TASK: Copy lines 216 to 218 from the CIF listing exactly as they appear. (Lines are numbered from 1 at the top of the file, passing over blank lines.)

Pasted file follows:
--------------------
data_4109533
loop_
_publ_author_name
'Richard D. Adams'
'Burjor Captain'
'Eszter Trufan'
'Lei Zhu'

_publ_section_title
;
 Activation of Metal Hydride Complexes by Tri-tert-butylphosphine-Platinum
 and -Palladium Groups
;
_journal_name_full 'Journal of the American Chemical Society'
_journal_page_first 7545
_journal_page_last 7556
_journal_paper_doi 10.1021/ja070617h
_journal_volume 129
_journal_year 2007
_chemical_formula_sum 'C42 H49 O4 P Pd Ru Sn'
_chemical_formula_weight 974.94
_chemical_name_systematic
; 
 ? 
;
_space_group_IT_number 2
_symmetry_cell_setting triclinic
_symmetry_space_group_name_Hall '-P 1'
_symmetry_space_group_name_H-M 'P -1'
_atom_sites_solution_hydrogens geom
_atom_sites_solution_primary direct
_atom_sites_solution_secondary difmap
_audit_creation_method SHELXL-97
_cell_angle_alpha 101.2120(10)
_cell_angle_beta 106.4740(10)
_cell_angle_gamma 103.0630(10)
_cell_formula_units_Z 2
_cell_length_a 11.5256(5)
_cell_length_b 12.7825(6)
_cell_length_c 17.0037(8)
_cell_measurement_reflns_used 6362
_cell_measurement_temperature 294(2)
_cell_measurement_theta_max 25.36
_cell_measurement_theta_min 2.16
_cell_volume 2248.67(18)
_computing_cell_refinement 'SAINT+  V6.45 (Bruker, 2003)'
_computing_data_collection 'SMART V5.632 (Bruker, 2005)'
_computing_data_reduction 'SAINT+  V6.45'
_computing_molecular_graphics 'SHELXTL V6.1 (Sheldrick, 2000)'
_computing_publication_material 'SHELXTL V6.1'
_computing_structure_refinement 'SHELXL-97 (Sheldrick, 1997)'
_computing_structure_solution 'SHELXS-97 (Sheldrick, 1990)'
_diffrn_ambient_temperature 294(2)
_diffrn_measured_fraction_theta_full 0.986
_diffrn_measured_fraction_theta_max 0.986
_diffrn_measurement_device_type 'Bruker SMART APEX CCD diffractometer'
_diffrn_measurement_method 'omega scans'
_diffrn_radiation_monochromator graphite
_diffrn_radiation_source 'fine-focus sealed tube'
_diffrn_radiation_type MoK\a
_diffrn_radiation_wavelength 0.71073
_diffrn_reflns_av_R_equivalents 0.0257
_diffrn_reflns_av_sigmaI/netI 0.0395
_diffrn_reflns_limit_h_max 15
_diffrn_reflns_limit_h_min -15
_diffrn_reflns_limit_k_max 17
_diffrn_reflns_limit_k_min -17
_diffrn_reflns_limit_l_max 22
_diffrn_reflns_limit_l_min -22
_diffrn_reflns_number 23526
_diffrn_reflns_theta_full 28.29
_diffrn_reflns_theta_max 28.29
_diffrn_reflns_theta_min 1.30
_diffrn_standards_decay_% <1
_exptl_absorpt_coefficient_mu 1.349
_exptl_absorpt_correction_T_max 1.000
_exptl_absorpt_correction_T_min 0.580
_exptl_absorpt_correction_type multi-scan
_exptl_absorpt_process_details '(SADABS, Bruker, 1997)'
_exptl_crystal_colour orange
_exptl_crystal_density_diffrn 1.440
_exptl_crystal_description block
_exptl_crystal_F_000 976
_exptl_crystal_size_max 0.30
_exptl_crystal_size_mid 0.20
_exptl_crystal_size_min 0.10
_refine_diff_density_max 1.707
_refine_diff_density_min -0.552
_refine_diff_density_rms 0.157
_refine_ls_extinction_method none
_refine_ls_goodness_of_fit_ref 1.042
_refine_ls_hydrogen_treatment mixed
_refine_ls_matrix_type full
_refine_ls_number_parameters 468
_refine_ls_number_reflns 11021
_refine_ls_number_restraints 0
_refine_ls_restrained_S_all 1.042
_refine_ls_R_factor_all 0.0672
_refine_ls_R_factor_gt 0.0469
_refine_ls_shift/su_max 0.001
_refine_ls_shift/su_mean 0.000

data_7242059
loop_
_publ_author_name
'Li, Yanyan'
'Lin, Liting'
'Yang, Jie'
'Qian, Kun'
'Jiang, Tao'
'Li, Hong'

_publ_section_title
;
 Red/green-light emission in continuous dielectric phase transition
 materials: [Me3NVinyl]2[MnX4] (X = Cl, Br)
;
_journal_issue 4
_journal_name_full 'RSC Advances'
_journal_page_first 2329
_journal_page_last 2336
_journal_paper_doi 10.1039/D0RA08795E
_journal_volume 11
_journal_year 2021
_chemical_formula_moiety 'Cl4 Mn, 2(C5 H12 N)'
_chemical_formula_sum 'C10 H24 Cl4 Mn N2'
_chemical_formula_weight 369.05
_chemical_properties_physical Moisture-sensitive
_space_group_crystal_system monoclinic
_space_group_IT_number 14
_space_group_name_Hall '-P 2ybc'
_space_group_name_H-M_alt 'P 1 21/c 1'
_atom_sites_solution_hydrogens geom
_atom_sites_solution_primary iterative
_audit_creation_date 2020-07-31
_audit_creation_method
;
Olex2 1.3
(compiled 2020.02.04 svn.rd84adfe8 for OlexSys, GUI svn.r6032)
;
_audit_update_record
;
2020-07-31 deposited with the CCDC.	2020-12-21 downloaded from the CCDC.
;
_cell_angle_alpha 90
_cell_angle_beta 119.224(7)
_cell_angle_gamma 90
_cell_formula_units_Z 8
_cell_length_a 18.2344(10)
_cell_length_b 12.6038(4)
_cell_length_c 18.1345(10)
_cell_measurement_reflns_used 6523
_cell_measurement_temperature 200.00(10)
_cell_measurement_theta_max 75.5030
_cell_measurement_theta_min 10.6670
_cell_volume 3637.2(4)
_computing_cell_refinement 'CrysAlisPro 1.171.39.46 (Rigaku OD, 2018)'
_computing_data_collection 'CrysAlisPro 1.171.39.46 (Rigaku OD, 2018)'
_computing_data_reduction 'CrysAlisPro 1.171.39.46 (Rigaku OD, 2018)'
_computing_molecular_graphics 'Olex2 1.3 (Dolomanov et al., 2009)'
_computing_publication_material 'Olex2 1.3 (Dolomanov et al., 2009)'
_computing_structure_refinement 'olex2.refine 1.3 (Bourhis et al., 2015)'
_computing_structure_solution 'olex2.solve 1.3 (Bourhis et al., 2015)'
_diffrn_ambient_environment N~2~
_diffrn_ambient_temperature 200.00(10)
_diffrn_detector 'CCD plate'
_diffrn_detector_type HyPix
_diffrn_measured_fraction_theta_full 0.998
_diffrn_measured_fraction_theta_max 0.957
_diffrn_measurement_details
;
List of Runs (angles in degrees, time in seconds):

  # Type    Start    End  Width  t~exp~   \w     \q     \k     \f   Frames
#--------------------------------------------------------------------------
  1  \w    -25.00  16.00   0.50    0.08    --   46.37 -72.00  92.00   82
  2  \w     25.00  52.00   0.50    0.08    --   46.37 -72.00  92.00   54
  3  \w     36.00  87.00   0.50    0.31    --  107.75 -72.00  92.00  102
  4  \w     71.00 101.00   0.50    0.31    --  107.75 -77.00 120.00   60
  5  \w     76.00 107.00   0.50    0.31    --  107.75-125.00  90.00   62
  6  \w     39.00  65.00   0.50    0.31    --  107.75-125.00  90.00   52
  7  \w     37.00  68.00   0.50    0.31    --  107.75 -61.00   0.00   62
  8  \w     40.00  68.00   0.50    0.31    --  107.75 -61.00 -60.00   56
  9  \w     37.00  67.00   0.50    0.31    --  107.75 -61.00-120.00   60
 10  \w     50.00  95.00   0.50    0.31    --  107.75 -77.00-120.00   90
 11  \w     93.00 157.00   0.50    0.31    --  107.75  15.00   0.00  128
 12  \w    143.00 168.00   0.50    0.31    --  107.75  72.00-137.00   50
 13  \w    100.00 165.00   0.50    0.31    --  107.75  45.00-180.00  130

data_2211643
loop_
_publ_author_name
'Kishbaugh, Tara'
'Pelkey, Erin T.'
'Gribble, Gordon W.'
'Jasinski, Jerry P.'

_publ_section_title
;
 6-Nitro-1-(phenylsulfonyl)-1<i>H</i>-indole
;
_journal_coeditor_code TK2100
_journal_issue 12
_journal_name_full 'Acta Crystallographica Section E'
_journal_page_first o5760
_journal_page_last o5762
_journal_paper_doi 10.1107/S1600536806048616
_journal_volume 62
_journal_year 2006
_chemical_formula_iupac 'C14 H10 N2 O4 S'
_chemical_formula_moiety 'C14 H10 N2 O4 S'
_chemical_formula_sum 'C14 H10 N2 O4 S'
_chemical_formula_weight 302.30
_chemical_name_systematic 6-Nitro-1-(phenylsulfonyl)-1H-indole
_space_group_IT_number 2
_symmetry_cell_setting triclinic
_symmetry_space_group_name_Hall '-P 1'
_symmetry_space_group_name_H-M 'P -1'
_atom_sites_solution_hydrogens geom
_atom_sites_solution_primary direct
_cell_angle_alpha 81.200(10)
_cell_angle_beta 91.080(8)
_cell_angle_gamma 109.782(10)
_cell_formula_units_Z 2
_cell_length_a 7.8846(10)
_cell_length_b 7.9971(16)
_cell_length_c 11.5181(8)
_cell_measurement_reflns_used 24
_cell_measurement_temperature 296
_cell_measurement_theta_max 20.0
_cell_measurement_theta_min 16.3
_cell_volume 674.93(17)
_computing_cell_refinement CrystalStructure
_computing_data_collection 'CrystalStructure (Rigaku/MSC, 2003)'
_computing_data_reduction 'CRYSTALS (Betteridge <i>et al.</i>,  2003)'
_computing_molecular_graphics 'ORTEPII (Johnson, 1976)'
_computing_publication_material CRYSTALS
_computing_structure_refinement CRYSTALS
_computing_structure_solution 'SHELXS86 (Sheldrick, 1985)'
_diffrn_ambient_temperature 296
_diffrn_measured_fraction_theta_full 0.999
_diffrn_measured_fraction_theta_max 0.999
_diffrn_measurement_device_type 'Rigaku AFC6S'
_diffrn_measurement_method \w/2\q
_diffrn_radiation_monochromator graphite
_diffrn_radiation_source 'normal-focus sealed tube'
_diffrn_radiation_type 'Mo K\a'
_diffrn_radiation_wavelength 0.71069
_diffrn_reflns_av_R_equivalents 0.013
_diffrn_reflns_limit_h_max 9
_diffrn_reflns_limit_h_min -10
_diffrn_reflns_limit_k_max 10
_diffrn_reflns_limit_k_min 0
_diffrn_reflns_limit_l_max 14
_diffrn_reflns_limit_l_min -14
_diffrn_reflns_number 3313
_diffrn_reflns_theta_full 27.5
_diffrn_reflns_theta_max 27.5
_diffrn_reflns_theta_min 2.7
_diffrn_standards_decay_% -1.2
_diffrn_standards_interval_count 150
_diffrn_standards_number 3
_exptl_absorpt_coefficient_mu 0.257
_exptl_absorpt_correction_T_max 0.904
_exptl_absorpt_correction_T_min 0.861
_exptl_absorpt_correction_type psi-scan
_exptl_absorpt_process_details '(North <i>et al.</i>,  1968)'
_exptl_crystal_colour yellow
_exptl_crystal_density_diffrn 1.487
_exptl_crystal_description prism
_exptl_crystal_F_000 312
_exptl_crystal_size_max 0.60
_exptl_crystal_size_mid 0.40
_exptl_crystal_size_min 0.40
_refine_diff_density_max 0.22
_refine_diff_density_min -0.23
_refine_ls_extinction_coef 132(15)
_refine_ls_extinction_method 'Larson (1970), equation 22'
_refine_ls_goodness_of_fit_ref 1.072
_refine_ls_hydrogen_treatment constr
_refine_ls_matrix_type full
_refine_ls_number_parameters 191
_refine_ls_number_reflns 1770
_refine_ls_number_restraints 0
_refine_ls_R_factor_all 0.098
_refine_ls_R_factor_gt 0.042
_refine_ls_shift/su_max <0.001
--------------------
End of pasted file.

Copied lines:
_cell_angle_beta 91.080(8)
_cell_angle_gamma 109.782(10)
_cell_formula_units_Z 2